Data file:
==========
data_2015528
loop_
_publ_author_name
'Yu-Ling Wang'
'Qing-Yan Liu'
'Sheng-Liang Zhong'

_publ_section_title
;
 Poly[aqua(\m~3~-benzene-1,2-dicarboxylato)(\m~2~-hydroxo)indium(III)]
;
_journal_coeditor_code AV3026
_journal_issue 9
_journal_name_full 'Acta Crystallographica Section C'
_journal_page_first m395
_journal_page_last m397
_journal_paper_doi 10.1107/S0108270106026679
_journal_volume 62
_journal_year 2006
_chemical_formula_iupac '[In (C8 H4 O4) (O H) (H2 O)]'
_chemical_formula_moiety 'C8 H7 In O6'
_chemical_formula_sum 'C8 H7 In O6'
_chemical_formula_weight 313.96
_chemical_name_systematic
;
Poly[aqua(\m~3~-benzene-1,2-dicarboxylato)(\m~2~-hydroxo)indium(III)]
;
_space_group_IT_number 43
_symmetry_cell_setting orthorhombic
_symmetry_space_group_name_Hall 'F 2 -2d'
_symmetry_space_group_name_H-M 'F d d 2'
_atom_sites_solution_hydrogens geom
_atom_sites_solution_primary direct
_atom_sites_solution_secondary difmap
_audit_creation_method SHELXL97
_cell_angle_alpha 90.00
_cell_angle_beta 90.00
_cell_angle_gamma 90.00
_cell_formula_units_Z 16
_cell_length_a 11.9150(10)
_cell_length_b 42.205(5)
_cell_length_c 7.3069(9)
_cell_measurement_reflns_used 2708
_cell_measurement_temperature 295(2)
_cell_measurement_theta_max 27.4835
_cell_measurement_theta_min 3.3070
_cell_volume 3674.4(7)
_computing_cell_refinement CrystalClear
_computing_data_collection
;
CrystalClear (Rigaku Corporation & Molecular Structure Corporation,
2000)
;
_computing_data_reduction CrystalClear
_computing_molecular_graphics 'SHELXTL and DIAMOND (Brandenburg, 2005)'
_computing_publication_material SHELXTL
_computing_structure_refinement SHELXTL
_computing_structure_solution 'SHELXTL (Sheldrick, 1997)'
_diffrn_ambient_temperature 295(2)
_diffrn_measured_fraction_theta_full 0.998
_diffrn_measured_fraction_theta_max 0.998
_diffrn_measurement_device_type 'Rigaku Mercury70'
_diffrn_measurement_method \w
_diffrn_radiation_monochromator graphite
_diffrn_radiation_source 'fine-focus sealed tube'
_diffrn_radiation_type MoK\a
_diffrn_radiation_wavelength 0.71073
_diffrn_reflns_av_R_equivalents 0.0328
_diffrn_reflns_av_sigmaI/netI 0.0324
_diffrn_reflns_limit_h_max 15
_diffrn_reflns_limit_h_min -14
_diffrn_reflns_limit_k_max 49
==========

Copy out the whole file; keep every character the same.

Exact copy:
data_2015528
loop_
_publ_author_name
'Yu-Ling Wang'
'Qing-Yan Liu'
'Sheng-Liang Zhong'

_publ_section_title
;
 Poly[aqua(\m~3~-benzene-1,2-dicarboxylato)(\m~2~-hydroxo)indium(III)]
;
_journal_coeditor_code AV3026
_journal_issue 9
_journal_name_full 'Acta Crystallographica Section C'
_journal_page_first m395
_journal_page_last m397
_journal_paper_doi 10.1107/S0108270106026679
_journal_volume 62
_journal_year 2006
_chemical_formula_iupac '[In (C8 H4 O4) (O H) (H2 O)]'
_chemical_formula_moiety 'C8 H7 In O6'
_chemical_formula_sum 'C8 H7 In O6'
_chemical_formula_weight 313.96
_chemical_name_systematic
;
Poly[aqua(\m~3~-benzene-1,2-dicarboxylato)(\m~2~-hydroxo)indium(III)]
;
_space_group_IT_number 43
_symmetry_cell_setting orthorhombic
_symmetry_space_group_name_Hall 'F 2 -2d'
_symmetry_space_group_name_H-M 'F d d 2'
_atom_sites_solution_hydrogens geom
_atom_sites_solution_primary direct
_atom_sites_solution_secondary difmap
_audit_creation_method SHELXL97
_cell_angle_alpha 90.00
_cell_angle_beta 90.00
_cell_angle_gamma 90.00
_cell_formula_units_Z 16
_cell_length_a 11.9150(10)
_cell_length_b 42.205(5)
_cell_length_c 7.3069(9)
_cell_measurement_reflns_used 2708
_cell_measurement_temperature 295(2)
_cell_measurement_theta_max 27.4835
_cell_measurement_theta_min 3.3070
_cell_volume 3674.4(7)
_computing_cell_refinement CrystalClear
_computing_data_collection
;
CrystalClear (Rigaku Corporation & Molecular Structure Corporation,
2000)
;
_computing_data_reduction CrystalClear
_computing_molecular_graphics 'SHELXTL and DIAMOND (Brandenburg, 2005)'
_computing_publication_material SHELXTL
_computing_structure_refinement SHELXTL
_computing_structure_solution 'SHELXTL (Sheldrick, 1997)'
_diffrn_ambient_temperature 295(2)
_diffrn_measured_fraction_theta_full 0.998
_diffrn_measured_fraction_theta_max 0.998
_diffrn_measurement_device_type 'Rigaku Mercury70'
_diffrn_measurement_method \w
_diffrn_radiation_monochromator graphite
_diffrn_radiation_source 'fine-focus sealed tube'
_diffrn_radiation_type MoK\a
_diffrn_radiation_wavelength 0.71073
_diffrn_reflns_av_R_equivalents 0.0328
_diffrn_reflns_av_sigmaI/netI 0.0324
_diffrn_reflns_limit_h_max 15
_diffrn_reflns_limit_h_min -14
_diffrn_reflns_limit_k_max 49